Vetements and capitalist abstraction

Quinn Hughes, Staff Writer

In the middle of the 20th century, capitalism found itself in a transition as it transformed into a version of itself that attempted to be physically identical to, but materially different from, the world as it actually exists. Take, for example, Kool-Aid. The powder-based drink presents the image of being derived from cherries, when, quite obviously, it has little to nothing to do with the actual fruit. The image of the cherry on the package is merely a stand-in for a cherry as it exists in the real world. This abstraction progresses to the point when Kool-Aid introduces flavors such as Blue Raspberry and Pink Lemonade, concepts that bear no resemblance to things that exist within the real world but make sense within the context of an abstract version of reality. Soon, consumers are unable to make a distinction between a beverage that was made from actual fruit and one made from a powder, the line between the real world and this synthetic version of reality has been blurred completely. Though this may seem harmless, it bears real implications. The rise of Trump in 2016, for example, can be explained greatly by the media’s spectacularization of him more than his direct actions. As his 2016 presidential bid became saturated with scandal and outlandish tweets after another, he garnered more and more media coverage as his actions warranted more and more viewers and thus more and more ad revenue for TV networks and newspapers. This culminated into a four-year-long snowball effect that only could end with him calling to dismantle the very system that got him elected.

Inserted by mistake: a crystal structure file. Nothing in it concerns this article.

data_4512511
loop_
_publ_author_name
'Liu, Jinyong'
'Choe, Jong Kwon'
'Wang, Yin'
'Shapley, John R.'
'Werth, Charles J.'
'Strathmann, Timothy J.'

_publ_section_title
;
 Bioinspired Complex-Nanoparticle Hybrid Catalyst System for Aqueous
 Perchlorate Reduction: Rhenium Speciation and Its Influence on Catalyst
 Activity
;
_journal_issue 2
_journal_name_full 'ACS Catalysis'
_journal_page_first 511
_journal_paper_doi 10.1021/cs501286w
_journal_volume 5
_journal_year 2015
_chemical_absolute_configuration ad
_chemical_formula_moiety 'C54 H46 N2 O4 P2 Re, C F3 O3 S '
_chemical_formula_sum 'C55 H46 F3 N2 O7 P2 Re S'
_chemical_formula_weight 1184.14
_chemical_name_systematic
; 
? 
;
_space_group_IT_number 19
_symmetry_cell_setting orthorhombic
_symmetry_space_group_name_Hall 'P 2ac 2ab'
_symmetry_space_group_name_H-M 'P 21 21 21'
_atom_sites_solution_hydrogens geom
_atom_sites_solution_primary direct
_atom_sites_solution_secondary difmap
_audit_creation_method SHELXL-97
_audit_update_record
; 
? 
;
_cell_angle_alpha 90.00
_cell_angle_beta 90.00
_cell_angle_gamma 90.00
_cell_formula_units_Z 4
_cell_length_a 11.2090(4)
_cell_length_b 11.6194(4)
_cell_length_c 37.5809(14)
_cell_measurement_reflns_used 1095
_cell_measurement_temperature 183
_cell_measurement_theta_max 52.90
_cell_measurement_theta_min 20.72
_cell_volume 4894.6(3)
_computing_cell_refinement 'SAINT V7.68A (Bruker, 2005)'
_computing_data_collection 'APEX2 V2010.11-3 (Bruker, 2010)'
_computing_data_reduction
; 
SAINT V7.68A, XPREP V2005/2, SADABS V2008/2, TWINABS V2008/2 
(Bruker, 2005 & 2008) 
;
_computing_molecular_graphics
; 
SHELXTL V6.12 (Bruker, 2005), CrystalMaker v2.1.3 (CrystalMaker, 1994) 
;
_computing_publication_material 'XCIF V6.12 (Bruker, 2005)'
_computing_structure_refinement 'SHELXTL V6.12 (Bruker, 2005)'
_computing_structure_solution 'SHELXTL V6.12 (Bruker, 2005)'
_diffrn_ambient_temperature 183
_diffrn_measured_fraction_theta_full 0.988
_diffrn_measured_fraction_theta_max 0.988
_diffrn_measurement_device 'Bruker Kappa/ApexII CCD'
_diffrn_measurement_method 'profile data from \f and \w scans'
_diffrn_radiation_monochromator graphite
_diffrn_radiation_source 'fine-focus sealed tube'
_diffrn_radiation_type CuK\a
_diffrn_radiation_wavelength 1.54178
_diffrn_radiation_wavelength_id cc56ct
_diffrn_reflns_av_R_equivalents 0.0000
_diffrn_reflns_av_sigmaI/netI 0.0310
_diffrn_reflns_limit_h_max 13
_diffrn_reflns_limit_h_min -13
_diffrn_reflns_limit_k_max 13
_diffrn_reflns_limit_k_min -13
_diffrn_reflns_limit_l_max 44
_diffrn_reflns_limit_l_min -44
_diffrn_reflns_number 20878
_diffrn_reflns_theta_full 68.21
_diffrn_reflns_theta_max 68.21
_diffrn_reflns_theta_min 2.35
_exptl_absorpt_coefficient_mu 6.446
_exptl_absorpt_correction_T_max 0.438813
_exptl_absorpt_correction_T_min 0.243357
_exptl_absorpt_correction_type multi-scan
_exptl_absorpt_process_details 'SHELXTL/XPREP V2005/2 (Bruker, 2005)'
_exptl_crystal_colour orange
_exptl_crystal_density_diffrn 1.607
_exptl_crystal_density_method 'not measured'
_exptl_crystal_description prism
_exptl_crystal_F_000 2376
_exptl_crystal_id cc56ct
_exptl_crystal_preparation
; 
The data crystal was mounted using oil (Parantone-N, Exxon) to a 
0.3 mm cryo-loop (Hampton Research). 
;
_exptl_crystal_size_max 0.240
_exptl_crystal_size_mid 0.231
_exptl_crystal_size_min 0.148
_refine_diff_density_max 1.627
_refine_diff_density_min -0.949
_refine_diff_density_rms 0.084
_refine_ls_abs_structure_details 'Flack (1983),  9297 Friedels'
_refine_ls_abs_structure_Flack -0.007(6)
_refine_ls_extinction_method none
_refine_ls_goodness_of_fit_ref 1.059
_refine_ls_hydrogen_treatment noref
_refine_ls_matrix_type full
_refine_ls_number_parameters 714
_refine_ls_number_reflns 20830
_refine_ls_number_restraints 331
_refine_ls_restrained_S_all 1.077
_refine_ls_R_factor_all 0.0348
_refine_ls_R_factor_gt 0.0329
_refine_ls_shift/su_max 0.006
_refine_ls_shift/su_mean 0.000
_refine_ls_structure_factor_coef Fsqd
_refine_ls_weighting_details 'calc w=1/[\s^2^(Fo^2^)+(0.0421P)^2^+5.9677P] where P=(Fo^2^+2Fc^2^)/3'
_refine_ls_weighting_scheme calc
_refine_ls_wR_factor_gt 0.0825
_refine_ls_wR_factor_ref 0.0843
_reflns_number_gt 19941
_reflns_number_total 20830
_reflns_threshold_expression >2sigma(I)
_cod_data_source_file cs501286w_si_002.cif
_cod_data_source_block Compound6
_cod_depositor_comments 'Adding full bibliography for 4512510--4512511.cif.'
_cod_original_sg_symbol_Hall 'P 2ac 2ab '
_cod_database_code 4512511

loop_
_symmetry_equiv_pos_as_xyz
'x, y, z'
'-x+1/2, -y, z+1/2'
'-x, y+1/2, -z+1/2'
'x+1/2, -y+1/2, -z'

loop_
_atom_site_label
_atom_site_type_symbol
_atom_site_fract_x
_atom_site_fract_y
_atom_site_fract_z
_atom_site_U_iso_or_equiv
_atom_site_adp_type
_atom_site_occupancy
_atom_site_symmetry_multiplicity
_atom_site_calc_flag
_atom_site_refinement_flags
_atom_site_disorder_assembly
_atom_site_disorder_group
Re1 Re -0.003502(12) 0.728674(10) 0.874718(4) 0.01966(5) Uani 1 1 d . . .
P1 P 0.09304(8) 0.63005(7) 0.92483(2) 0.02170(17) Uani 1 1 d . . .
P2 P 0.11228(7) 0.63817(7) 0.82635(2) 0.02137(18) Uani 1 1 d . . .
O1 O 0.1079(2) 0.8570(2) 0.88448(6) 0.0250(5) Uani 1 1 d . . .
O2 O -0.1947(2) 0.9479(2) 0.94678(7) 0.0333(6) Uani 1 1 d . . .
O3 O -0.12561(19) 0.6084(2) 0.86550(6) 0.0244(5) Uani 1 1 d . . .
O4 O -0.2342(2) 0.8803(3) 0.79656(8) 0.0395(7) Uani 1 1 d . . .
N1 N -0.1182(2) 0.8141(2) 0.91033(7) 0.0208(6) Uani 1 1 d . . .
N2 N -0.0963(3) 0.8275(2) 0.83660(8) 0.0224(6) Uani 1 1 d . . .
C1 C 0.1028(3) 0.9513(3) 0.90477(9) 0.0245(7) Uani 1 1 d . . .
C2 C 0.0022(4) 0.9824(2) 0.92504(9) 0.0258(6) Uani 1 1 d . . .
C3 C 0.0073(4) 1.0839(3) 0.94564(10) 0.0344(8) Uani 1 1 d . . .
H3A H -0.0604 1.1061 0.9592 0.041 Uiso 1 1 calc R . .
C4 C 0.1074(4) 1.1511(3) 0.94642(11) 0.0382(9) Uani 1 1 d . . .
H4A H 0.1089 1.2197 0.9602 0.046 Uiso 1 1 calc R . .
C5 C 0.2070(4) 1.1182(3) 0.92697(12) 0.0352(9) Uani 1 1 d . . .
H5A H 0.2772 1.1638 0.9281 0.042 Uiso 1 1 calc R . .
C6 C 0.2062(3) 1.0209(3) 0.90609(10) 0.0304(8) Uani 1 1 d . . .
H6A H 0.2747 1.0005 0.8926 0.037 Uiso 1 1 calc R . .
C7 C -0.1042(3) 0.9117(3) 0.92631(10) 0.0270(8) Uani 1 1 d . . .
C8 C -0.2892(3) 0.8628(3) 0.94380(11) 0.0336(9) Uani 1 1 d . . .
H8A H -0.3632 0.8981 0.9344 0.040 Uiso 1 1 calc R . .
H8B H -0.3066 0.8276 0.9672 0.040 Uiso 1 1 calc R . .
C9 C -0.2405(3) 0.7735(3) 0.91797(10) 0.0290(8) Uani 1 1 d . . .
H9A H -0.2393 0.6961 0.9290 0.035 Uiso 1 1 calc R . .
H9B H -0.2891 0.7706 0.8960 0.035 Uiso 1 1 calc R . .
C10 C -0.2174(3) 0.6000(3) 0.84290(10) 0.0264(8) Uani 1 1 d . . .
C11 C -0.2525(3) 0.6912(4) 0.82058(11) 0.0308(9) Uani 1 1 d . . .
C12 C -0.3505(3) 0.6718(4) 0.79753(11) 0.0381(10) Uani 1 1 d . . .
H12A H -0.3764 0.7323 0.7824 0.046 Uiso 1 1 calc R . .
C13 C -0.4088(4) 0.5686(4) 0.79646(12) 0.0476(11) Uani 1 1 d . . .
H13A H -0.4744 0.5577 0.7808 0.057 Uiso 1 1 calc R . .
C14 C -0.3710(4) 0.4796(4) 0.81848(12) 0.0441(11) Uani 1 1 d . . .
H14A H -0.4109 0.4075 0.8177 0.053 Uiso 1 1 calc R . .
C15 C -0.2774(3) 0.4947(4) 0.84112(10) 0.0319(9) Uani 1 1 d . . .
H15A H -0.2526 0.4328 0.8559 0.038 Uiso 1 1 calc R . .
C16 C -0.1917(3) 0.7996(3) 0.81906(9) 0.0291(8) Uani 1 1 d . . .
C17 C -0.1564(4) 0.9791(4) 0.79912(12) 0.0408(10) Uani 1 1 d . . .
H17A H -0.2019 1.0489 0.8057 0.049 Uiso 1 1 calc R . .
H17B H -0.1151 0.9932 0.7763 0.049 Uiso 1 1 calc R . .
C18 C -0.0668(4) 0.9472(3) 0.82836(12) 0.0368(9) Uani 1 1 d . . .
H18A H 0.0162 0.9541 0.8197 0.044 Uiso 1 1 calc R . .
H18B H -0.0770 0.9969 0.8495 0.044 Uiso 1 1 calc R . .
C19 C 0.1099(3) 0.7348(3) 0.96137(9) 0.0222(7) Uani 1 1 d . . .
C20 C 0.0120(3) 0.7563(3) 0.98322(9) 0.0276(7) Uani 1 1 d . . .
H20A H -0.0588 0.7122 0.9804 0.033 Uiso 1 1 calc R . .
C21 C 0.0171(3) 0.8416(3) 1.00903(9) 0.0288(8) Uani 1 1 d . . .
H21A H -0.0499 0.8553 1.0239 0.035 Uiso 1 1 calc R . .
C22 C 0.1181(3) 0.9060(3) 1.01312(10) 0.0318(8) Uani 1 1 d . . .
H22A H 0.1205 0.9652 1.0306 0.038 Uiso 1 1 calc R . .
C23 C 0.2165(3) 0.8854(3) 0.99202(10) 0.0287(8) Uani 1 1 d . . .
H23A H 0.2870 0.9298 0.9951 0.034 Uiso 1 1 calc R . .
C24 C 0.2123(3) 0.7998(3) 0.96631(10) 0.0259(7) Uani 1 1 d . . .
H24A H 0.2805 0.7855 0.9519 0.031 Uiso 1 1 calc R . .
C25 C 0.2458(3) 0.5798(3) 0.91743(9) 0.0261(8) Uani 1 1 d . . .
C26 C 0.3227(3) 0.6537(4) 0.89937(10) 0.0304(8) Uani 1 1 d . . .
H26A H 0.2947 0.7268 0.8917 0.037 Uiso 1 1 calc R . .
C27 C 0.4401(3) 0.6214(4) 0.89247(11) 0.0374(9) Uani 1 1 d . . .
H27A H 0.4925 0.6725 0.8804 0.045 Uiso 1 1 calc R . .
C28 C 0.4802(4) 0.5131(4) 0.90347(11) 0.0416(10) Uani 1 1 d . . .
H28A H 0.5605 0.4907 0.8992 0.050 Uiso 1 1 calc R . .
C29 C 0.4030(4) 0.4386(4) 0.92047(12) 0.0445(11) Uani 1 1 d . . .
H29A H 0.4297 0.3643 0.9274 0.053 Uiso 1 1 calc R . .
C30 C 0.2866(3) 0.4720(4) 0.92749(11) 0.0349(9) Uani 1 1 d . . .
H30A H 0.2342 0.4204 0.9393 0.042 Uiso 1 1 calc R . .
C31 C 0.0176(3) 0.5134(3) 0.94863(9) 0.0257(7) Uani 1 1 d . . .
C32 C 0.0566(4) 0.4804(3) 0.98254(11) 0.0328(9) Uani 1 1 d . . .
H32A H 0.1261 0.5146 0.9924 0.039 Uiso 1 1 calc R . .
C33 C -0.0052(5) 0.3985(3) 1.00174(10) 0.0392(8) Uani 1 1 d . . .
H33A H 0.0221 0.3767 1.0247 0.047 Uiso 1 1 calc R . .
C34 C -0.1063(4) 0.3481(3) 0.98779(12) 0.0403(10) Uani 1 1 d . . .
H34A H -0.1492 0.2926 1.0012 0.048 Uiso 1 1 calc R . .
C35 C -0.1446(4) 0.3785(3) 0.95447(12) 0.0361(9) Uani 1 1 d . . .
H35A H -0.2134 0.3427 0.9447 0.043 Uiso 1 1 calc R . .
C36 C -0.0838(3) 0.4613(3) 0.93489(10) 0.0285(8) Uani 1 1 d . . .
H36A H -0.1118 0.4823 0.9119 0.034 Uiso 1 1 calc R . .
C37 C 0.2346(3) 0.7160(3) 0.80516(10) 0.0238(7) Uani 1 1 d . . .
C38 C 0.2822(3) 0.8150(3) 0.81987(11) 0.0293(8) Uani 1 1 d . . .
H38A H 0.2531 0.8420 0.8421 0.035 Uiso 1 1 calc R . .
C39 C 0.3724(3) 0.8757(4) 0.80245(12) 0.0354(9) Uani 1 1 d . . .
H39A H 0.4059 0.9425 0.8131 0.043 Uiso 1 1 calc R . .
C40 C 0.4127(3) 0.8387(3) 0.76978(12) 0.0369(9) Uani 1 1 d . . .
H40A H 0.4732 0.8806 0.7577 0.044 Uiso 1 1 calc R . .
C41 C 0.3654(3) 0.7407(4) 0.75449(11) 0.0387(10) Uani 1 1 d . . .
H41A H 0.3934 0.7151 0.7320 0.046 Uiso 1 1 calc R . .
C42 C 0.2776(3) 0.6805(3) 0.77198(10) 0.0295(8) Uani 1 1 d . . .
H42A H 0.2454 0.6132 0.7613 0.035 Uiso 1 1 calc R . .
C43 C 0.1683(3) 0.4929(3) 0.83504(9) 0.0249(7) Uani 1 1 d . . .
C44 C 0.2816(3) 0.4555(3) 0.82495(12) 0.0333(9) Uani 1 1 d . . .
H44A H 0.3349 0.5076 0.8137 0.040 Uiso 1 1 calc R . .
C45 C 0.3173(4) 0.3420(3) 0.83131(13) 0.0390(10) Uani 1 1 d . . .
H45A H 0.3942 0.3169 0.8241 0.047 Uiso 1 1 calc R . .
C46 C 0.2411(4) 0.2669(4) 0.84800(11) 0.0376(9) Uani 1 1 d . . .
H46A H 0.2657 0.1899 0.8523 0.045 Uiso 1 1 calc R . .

Just as it is seen within our politics, capitalist abstraction is seen within art, specifically within fashion. When considered in the context of other fine arts, such as painting, sculpture, literature and theater, fashion is often forced to take a backseat to these more ‘intellectual endeavors.’ Often perceived as vain and abstracted from the material world, the high fashion community is easy to write off. However, doing so ignores the very important role that clothes play in society. Clothes, just as much as they fulfill a material function in keeping the wearer warm or protecting the wearer from weather, fulfill a social role as well. Clothes are a language. They tell us about politics, the world and how communities exist within it. Just as much as we think that we ‘own’ the garments that we possess, in a certain way, clothes own us as well, dictating how we perform and how we are perceived. Through this process, garments themselves are imbued with a degree of political power that can either perform within or against the hegemonic systems of control that rule the modern world. The role of the clothing designer is to facilitate the conversation that exists between the wearer, the object and the context in which both exist.

The abstraction of capitalism is well demonstrated through the rise of high fashion in the past fifty years. In the 1950s and ‘60s, haute couture houses such as Balenciaga, Dior and Yves Saint Laurent produced opulent dresses constructed from luxurious textiles and adorned with precious gems that warranted their high prices. With the rise of ready-to-wear in the late 20th century, clothing could hold the symbolic place of luxury houses while carrying no material value. T-shirts with the Gucci logo are sold at over $600 not because that is the actual price to create the garment but because they represent the quality and craftsmanship of the Italian company, in the same way that Kool-Aid represents real fruit. In the late ‘90s, the anti-fashion movement pioneered by designers such as Martin Margiela, Rei Kawakubo and Hussein Chalayan challenged the form of established luxury clothing by deconstructing garments and fueled the objects with a social and political message. This movement finds its way to New York in the first decade of the 21st century with the rise of luxury streetwear, the next level of capitalist abstraction. Now, a Supreme or Off-White T-shirt no longer represents luxury; it represents the idea of luxury. It is a synthetic copy of a synthetic copy of luxury clothing.